Still in Diu, although we’re braving the bus again tomorrow to head back to Ahmedabad and thence to Rajasthan. It’s been a pleasant couple of days here – we’ve befriended the lovely Mr Oscar de Souza, the chef at one of the local restaurants, who’s been plying us with excellent seafood and delicious curries. The beach didn’t quite live up to the visions I had of the sparkling, crystal-clear waters of the Arabian Sea – ’twas more like Port Phillip Bay on a bad day – but still, it was good to have a dip and lay back in the sun for a bit. All in all, life could be worse.
Laying back on the beach, though, I got to thinking about… well, layers of reality is the best way I can describe it. Such considerations are a major theme of The Wind-Up Bird Chronicle, which I’m still reading (and enjoying immensely). This is an idea that I quite like anyway, but spending time here has got me thinking about how the reality of the West – the way we live our lives in Australia and its economic contemporaries – is founded on and dependent on the way the rest of the world lives. In other words, the way the West lives is not sustainable – it relies on an uneven balance whereby the rest of the world essentially funds our lifestyle.
This is hardly a revelation, but still, visiting a country like India has kinda made such considerations more… more real, I suppose. There’s a general assumption in the West that we have a god-given right to have as much of anything as we want. The whole model is founded on limitless growth, whereby population and standard of living can keep growing indefinitely. This is our reality: we can have meat for dinner every night, we can use as much petrol as we want, we can use as much water as we want, etc etc. But this reality is unsustainable: the only reason we can live like this is that the rest of the world doesn’t, because there isn’t enough to go around. There’s no way the planet can support enough cows to feed 6 billion people, nor that it can support our paying $1 a litre for petrol and driving down to the corner shop every time we can’t be arsed to walk.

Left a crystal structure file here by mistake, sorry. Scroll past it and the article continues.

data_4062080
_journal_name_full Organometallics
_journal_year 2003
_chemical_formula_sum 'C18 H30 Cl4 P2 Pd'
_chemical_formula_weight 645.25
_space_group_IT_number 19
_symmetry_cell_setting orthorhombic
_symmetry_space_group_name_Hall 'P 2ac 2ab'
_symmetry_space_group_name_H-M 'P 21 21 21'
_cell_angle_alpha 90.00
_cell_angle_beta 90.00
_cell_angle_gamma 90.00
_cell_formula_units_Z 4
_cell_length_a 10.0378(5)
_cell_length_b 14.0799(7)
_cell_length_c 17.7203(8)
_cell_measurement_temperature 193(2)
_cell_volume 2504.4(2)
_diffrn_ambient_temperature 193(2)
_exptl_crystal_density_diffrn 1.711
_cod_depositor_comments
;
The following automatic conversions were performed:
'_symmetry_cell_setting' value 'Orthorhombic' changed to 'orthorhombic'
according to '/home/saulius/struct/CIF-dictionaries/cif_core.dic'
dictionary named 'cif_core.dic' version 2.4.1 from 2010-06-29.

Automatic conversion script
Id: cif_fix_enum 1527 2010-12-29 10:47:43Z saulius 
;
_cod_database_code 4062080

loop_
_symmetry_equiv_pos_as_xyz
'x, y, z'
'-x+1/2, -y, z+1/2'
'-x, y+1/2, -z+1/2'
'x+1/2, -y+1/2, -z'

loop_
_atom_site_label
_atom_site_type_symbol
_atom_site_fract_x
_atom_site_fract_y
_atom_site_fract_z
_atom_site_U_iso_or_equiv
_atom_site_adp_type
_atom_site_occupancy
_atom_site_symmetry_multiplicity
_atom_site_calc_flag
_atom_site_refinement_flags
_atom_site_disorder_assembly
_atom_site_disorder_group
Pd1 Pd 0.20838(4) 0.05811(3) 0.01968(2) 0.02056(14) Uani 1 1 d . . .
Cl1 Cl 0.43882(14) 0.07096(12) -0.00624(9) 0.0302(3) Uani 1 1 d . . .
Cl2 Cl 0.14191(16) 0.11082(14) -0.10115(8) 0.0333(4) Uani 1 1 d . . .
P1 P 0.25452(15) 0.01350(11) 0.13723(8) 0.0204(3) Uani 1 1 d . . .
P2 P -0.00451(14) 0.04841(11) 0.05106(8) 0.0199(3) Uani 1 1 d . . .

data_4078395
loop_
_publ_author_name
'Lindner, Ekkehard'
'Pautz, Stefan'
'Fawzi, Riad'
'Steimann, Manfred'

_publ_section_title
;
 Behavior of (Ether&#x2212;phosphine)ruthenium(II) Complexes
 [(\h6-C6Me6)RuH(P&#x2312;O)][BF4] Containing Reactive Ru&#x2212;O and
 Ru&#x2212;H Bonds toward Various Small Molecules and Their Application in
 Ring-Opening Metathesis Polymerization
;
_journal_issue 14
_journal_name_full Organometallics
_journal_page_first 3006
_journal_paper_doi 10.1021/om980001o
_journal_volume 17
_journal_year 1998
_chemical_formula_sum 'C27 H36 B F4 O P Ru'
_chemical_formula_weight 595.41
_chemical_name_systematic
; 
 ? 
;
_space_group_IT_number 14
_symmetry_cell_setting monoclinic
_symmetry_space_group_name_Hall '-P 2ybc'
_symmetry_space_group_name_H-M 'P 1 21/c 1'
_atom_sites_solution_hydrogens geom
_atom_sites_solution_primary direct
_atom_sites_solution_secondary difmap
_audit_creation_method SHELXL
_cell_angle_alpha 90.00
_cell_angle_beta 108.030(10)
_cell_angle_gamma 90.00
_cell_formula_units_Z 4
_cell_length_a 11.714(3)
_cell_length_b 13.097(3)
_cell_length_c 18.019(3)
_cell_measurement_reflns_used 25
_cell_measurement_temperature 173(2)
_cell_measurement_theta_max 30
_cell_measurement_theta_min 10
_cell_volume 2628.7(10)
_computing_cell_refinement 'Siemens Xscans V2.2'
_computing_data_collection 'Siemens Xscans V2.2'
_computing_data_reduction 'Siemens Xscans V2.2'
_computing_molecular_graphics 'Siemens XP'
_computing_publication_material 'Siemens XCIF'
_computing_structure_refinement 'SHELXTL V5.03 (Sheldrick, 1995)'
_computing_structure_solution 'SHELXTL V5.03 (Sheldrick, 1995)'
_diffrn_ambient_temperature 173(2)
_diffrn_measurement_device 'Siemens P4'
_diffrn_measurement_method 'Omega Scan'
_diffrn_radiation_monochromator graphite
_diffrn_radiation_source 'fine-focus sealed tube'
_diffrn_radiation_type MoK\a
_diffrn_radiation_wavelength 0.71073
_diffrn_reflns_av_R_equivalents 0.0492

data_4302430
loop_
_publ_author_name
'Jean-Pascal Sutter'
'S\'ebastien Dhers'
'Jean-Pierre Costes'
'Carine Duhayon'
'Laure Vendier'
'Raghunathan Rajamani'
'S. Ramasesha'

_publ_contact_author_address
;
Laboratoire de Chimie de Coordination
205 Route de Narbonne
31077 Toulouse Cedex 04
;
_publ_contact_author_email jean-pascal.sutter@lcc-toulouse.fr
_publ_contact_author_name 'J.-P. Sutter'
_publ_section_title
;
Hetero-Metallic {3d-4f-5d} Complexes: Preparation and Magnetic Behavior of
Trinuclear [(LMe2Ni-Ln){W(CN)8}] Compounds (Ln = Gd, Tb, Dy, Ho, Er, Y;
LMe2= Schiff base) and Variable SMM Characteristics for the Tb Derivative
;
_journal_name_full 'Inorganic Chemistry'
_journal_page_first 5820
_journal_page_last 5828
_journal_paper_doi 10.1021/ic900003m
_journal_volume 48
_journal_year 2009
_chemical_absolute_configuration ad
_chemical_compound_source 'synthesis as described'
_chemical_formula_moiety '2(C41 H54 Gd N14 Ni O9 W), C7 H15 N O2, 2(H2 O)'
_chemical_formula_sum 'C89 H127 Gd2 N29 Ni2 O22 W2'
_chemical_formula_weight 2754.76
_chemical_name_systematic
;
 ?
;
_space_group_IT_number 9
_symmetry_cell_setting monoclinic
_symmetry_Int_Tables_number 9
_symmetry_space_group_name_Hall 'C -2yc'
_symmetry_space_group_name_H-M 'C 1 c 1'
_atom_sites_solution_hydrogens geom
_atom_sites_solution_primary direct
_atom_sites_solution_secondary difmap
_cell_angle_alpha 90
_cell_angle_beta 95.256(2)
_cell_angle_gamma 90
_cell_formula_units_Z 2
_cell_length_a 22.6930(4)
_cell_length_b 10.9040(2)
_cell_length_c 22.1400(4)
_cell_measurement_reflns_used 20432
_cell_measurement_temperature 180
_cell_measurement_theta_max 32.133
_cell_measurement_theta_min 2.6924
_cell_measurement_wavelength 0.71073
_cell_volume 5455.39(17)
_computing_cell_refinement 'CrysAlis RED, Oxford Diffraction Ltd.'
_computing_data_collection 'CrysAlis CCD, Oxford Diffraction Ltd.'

It’s kinda like a pyramid scheme – those at the top survive by standing on those below. Again, this isn’t an earth-shattering revelation, but I suspect that things will be rather different by the time our generation dies off. The way we use the car will change fundamentally as oil prices rise. The way we use water will change if our population and consumption continue to increase. The way we eat will change (or at least, it should do).
Anyway, enough musings for today. I sound like George Monbiot. Aiii!